Los Angeles’ homeless problem, the lack of affordable housing, and public safety dominated the first and only televised mayoral debate Wednesday between billionaire developer Rick Caruso and Congresswoman Karen Bass.
Both candidates agreed that homelessness is wrecking the city, and when asked to describe the state of the city in one word, Bass chose the word “crisis.” Caruso said: “We’re beyond crisis.”
Caruso said he would “call a state of emergency” to help get people off the street and into shelters.
“We have people living and dying on the streets,” he said. “The premise is to get them into shelters and get them safe. Then offer them the services they need.”
He said he wants to immediately provide an additional 30,000 beds in homeless shelters, while providing more psychiatric care and drug addiction services to the homeless.
“People don’t feel safe,” Caruso said. “I believe our city is in trouble and I want to help.”
But Bass said she doesn’t think more shelter space is the answer.
“The shelters have become so dangerous that people don’t want to be in the shelters,” Bass said. “You have to move people out of shelters and into permanent, supportive housing.”
She added: “The way we deal with affordability is to increase the supply.”
Caruso said he would “open the doors to City Hall” to help businesses get what they need to succeed.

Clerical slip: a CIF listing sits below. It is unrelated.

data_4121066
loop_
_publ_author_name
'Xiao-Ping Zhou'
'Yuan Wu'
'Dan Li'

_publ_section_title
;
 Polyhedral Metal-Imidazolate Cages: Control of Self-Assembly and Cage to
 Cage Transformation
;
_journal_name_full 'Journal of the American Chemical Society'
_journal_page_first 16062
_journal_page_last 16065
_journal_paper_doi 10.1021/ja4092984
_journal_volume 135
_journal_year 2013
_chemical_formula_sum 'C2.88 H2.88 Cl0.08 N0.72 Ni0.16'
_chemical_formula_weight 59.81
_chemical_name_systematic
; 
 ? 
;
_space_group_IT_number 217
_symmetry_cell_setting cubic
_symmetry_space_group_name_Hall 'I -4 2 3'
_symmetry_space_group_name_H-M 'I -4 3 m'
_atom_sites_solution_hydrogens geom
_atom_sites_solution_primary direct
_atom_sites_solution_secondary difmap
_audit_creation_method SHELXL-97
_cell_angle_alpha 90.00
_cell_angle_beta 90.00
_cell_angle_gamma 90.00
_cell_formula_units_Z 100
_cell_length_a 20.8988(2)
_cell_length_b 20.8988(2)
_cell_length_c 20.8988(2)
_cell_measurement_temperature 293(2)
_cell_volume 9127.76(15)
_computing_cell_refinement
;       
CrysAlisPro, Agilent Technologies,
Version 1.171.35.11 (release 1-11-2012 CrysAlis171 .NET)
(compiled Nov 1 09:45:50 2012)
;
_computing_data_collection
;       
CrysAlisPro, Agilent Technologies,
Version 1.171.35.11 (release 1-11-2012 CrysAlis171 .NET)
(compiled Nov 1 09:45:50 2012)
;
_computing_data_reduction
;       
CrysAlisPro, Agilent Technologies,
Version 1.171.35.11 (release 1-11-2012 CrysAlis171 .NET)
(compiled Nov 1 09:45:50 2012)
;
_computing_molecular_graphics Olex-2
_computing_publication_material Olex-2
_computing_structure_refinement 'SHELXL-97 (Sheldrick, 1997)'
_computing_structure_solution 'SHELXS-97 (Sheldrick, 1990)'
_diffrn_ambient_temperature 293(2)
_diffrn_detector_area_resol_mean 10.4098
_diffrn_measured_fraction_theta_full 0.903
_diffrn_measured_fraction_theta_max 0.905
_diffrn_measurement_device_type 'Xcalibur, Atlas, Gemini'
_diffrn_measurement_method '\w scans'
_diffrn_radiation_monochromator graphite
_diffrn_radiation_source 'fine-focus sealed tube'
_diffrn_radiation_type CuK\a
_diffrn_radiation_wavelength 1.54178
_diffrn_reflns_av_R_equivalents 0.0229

“I’m pro-business,” Caruso said, adding that he would like to streamline regulation, especially when it comes to new construction.
“I’m a builder and I know how to build,” he said.
Caruso added: “It’s so expensive to build in this city, people aren’t building. That’s why affordability is so upside down.”
Bass said she would appoint a deputy mayor for business, to help businesses comply with regulations and “to reach out to business owners and meet their needs.”
Caruso said, “I understand business…You need a mayor who understands business.”
To make the city safer, Bass said she wants to get more officers on the street immediately by moving officers off administrative duty.
Caruso, who previously served as president of the Los Angeles Police Commission, said he would like to increase the number of LAPD officers from about 9,200 to 11,000. Caruso said that in 2019, city leaders agreed to “defund the police.”
“We are trying to dig our way out of a hole,” he said. “There is a clear difference between the Congresswoman’s plan and mine. We are dealing with life and death. We are dealing with the highest homicide rate in 15 years.”
He said it’s gotten to the point where “people take off their jewelry before they go out to dinner.”
“They don’t feel safe,” he said.
He said that Los Angeles has always been viewed as a place “where big dreams come true.”
“Crime is dampening dreams,” he said.